If you've tried antidepressants to treat your depression, you probably already know this, but finding the right one can be a trial.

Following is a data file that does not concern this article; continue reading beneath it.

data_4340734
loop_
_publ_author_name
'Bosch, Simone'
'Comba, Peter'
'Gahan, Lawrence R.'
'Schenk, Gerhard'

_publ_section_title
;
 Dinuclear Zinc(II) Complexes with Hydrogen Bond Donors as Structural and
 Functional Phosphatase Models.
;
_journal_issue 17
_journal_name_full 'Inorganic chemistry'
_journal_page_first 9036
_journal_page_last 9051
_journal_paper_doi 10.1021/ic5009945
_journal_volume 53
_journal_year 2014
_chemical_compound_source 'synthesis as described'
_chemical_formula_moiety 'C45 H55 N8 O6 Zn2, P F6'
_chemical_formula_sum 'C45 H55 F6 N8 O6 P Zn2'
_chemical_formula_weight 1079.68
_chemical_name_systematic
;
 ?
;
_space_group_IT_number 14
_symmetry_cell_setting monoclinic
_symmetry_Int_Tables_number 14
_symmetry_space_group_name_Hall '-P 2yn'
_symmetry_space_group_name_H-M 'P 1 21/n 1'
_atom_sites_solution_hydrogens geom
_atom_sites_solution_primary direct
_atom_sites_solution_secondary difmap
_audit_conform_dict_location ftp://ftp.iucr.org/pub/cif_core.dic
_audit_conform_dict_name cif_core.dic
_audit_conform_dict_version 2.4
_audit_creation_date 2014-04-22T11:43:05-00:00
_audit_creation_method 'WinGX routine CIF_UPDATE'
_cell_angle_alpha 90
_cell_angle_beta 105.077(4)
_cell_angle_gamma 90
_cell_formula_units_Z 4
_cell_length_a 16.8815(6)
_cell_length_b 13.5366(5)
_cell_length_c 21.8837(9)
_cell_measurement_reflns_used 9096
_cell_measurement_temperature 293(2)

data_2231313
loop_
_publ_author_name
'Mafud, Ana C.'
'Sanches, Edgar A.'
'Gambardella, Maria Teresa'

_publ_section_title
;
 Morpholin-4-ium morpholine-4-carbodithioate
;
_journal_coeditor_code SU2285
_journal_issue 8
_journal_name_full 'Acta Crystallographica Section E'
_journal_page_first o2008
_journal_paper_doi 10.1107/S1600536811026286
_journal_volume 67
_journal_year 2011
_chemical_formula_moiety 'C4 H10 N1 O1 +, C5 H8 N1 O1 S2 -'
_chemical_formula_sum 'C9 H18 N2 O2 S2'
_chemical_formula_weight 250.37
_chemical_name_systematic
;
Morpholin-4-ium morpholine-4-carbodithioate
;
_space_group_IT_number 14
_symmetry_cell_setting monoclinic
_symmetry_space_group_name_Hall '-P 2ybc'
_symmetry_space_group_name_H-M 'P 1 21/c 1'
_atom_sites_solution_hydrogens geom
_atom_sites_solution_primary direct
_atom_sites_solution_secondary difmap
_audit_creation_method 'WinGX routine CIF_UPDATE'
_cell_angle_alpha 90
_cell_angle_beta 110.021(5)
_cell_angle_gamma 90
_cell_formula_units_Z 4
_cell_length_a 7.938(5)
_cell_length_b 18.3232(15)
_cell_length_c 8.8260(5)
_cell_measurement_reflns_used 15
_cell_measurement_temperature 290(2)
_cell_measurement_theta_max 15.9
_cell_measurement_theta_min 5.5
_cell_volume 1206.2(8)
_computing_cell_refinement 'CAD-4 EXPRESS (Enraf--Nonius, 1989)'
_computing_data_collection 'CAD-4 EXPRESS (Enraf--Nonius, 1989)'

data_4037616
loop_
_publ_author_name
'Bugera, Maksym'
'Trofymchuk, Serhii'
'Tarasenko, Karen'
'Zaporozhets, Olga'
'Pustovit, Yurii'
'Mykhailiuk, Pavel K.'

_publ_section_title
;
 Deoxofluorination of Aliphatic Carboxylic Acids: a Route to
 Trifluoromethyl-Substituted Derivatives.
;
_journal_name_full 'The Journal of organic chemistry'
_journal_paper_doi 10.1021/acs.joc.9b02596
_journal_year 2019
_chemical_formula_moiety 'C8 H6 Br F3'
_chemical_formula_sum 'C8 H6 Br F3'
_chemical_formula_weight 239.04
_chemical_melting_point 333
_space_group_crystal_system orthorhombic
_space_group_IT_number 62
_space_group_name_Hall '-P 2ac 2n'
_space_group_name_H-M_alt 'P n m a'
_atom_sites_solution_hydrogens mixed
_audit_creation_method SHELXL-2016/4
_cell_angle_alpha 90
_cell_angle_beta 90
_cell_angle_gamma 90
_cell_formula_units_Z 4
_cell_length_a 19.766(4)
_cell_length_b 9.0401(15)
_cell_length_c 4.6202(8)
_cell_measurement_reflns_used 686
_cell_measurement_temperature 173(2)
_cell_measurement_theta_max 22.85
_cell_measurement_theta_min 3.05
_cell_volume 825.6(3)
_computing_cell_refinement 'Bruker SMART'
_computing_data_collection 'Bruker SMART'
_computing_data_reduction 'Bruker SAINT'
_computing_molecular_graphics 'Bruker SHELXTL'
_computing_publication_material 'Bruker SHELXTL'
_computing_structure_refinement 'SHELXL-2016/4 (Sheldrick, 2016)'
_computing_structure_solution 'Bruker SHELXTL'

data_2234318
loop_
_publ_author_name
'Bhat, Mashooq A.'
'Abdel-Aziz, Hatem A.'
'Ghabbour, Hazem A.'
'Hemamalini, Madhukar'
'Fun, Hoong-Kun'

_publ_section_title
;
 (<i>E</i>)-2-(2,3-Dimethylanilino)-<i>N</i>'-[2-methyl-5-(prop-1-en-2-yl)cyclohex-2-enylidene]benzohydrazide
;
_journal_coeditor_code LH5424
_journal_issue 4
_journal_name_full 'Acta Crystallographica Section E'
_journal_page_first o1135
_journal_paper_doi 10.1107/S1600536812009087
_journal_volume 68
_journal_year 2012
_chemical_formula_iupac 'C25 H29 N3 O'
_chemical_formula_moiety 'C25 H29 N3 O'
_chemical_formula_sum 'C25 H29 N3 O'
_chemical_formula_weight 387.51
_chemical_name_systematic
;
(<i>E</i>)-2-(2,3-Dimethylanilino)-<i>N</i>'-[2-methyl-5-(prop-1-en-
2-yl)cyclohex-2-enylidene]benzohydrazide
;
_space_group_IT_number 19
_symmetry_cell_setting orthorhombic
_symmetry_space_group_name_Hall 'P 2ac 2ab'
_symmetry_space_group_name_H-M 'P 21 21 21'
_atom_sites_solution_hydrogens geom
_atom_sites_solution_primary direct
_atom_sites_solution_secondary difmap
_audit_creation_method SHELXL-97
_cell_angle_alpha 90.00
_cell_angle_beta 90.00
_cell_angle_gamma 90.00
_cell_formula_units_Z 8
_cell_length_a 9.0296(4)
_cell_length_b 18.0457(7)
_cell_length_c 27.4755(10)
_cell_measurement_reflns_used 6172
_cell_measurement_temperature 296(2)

<p>About <a href="http://www.adaa.org/understanding-anxiety/depression" target="_blank">1 in 5</a> Americans will experience major depression during their lifetime. Antidepressant medication, either alone or in combination with things like <a href="http://www.mayoclinic.org/tests-procedures/cognitive-behavioral-therapy/home/ovc-20186868" target="_blank">cognitive behavior therapy</a> or exercise, can be a powerful tool to help people live with depression — if it works.</p><h2>Unfortunately, the go-to antidepressants don't work for more than half of the people who try them.</h2><p>And about a third of all patients never find their perfect fit. This lack of response to the medication isn't anyone's fault — our bodies just work differently. <strong>But if you're looking to get help and worry about finding the right medication, a pretty amazing new tool could help.</strong></p><p>If you've gone through this, you know the trial and error process can be physically, mentally, and emotionally taxing. It can mean weeks or months of wondering what each new thought means: whether those couple of sleepless nights are a new side effect or just run-of-the-mill insomnia; whether the medication is having any effect at all.</p><p><img type="lazy-image" data-runner-src="https://assets.rebelmouse.io/eyJhbGciOiJIUzI1NiIsInR5cCI6IkpXVCJ9.eyJpbWFnZSI6Imh0dHBzOi8vYXNzZXRzLnJibC5tcy8xOTQ3Mzc4My9vcmlnaW4uanBnIiwiZXhwaXJlc19hdCI6MTYyOTE5MzM0MX0.NF8QvxbI_4sG6OHHYojCxqF0A55EwzZXnsVQFr8Mqcs/img.jpg?width=980" id="5d3e9" class="rm-shortcode" data-rm-shortcode-id="52448e7678cf061609623b3d4799ea02" data-rm-shortcode-name="rebelmouse-image"></p><p class="image-caption">Is this a side effect or just restlessness? At 3 a.m., the line can be hard to see. Image from iStock.</p><h2>Wouldn't it be awesome if we could skip some of that trial and error?</h2><p>That's what a group of researchers in England is working on. Their research was just published in <a href="http://ijnp.oxfordjournals.org/content/early/2016/06/02/ijnp.pyw045" target="_blank">The International Journal of Neuropsychopharmacology</a>.</p><h2>Their idea is a premedication blood test that would help find the right medication faster.</h2><p><img type="lazy-image" data-runner-src="https://assets.rebelmouse.io/eyJhbGciOiJIUzI1NiIsInR5cCI6IkpXVCJ9.eyJpbWFnZSI6Imh0dHBzOi8vYXNzZXRzLnJibC5tcy8xOTQ3Mzc4NC9vcmlnaW4uanBnIiwiZXhwaXJlc19hdCI6MTYyNDQ3MTc5NH0.Wh3nMnRG2dIEspzyd6D_H1MdACJOBKS8fb_gg1iqVqA/img.jpg?width=980" id="e9f0a" class="rm-shortcode" data-rm-shortcode-id="e9df17c44901c0fa0ef91cb183d684b6" data-rm-shortcode-name="rebelmouse-image"></p><p class="image-caption">Image from iStock.</p><p>Over the past few years, scientists have been figuring out more and more about how depression affects our bodies. This new blood test measures the level of two biomarkers — or chemical signals — that have previously been linked to poor medication responses.</p><p>What they found is that different people had different levels of these biomarkers. If you were above a certain threshold, you had a 99% chance that the go-to meds wouldn't work for you.<strong> With this test, these people could save the time they would have spent in the past trying meds that would never work for them to begin with.</strong></p><h2>This new test could help more than half of the people who suffer from depression jump weeks — or even months — ahead in their treatment.</h2><p><img type="lazy-image" data-runner-src="https://assets.rebelmouse.io/eyJhbGciOiJIUzI1NiIsInR5cCI6IkpXVCJ9.eyJpbWFnZSI6Imh0dHBzOi8vYXNzZXRzLnJibC5tcy8xOTQ3Mzc4NS9vcmlnaW4uanBnIiwiZXhwaXJlc19hdCI6MTYzMDIyNzYxM30.OMm83dhEapfH38I8-F9AlajrAToN80vYG-UuH8QLNuI/img.jpg?width=980" id="c7966" class="rm-shortcode" data-rm-shortcode-id="a3182afc655f501f4eed3d6fd8213fb5" data-rm-shortcode-name="rebelmouse-image"><br></p><p class="image-caption">Image from iStock.</p><p>It's not a crystal ball — patients and psychiatrists would still need to work together to figure out the specifics — but instead a frustrating period of trial and error, some patients could skip straight to different medications, combinations, or non-medication-based treatments altogether.</p><p><strong>This might sound like a simple thing, but if you've gone through those weeks of trial and error yourself, you know how much a relief this would be.</strong></p><p>Brian Dow of the nonprofit <a href="https://www.rethink.org/" target="_blank">Rethink Mental Illness</a> was reported by <a href="http://www.independent.co.uk/life-style/health-and-families/health-news/depression-treatment-blood-test-antidepressant-drugs-symptoms-patients-a7068466.html" target="_blank">The Independent</a> as saying, "We hope this new research creates a much needed shortcut to a future where it's no longer luck of the draw when it comes to vital medication."<br></p><h2>The next step is to take this from proof-of-concept to clinical trial.</h2><p>Now that the science seems to back up the idea, the next step for scientists is to actually try it out in a clinical setting and see if it truly does work better than current methods.</p><p>In the future, treating depression could become easier and faster, helping people avoid the hassle of trial and error and letting them focus on the most important thing: getting healthy.</p>
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